Nobles were required to provide troops and arms, and be skilled in their command and supply - this was far more important than their combat abilities, and why noblemen had so much power, wealth and prestige.
What happened was the emergence of the modern standing army in the fifteenth century, notably the Ottoman Janissaries and the unorthodox army led by commoners in the service of Charles VII (including one Jean d'Arc and La Hire.) Before then, in between conflicts, the nobles would return to the running of their estates, their troops dispersed back to their ordinary life. A standing army never disperses, but trains full time and is ready whenever the monarch desires to go to war.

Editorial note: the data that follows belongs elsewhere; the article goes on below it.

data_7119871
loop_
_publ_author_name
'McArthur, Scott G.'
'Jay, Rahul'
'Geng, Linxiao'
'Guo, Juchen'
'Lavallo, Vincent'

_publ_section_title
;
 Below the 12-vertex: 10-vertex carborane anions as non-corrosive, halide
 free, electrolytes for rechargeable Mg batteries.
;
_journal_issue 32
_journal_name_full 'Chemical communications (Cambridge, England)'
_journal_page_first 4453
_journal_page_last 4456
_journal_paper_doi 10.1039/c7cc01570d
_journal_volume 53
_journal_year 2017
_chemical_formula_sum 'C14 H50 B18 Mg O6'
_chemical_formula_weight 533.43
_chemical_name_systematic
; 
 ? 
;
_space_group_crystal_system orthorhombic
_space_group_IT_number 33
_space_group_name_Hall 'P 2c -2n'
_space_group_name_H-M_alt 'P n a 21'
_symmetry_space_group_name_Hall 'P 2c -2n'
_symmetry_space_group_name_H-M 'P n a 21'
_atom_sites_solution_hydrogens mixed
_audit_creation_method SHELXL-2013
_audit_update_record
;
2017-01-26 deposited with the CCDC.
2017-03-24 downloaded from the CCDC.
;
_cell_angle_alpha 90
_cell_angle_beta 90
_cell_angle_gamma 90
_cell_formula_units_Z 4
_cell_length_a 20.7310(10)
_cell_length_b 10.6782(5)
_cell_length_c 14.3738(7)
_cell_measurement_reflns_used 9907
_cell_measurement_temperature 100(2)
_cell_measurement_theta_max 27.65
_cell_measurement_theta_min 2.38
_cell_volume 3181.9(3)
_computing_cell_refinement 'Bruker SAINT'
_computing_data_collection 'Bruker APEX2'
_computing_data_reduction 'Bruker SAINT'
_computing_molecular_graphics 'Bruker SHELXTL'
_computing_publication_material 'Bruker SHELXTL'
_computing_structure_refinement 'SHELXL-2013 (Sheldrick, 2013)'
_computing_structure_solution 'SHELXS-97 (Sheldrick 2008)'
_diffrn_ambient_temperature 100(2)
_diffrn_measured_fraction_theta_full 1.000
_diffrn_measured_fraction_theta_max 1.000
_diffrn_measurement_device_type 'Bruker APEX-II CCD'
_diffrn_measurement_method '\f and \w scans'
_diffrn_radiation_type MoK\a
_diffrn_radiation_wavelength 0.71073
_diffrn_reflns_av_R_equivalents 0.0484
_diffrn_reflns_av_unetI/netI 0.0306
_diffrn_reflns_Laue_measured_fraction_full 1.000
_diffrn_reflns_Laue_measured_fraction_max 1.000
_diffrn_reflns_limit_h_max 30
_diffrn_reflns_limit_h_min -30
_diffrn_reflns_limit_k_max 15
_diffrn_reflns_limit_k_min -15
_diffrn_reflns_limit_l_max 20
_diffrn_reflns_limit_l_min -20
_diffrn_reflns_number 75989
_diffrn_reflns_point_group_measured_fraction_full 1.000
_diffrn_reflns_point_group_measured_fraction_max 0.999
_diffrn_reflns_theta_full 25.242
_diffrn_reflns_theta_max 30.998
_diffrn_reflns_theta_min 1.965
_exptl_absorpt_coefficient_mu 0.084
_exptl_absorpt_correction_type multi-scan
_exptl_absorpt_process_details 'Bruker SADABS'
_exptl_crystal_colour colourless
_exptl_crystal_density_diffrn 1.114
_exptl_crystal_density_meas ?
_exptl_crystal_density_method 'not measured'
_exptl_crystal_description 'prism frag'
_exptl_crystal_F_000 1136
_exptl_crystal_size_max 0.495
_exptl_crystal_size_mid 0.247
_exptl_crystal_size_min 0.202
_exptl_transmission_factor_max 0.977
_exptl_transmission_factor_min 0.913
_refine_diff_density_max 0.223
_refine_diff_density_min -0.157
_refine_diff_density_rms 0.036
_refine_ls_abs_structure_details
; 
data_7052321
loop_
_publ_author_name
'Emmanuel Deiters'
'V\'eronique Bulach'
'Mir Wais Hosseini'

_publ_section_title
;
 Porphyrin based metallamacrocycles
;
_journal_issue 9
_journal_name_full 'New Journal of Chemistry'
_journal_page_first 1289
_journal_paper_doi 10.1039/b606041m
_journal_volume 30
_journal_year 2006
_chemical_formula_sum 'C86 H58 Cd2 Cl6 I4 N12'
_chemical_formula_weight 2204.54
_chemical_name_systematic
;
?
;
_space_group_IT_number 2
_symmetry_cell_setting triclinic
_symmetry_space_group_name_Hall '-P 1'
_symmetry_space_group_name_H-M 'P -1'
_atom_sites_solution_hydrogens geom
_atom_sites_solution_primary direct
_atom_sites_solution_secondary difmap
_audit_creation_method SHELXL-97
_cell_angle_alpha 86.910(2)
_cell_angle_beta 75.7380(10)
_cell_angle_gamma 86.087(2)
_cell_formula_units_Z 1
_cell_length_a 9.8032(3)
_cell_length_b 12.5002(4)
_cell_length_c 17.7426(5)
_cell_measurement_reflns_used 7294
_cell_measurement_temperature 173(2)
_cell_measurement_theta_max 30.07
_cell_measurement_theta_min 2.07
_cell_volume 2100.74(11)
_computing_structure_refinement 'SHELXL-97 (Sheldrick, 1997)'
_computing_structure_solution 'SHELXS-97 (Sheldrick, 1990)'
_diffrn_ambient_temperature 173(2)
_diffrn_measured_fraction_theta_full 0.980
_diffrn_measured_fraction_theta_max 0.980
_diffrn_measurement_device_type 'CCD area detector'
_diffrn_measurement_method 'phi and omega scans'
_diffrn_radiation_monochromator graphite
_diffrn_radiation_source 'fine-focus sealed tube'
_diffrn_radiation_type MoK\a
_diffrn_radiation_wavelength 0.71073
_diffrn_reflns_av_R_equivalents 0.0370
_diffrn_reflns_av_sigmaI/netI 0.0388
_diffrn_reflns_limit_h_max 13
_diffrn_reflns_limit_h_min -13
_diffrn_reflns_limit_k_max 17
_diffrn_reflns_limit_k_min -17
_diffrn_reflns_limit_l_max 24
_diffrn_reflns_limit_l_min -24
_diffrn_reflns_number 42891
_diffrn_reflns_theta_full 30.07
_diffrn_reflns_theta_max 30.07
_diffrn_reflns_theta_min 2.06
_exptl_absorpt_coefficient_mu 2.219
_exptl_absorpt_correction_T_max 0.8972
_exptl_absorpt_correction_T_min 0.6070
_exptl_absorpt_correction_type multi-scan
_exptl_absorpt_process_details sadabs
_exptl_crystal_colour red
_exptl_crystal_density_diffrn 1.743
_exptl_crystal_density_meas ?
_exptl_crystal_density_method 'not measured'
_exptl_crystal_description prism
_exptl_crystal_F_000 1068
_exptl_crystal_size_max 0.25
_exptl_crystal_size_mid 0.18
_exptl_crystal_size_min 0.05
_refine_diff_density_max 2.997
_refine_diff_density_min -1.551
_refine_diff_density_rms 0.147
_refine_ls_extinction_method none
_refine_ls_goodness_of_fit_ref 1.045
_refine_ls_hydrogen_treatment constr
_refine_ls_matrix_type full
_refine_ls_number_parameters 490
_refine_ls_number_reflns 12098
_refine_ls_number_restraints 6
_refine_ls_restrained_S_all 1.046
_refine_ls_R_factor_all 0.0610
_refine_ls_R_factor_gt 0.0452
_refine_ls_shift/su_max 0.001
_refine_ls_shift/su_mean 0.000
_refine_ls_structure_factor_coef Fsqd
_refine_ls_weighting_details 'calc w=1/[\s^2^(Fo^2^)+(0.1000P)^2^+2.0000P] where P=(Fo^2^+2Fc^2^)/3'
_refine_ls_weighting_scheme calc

This lead to the creation of the Spanish Tericos in the sixteenth century - a professional standing army in the service of the Spanish Habsburg empire, commanded by veteran soldiers loyal to the King rather than to the Nobility. They were so successful, the model was eagerly adopted throughout Europe, ending the time where monarchs depended upon their nobility to provide martial muscle. The trend would continue and intensify as the old feudal system began to give way to the modern nation-state - the monarchies in Europe gaining more absolute power and greater wealth to afford mercenaries and royal armies. By the time of the 30 Years War in the mid-17th century, it was almost entirely fought by standing armies rather than feudal levies.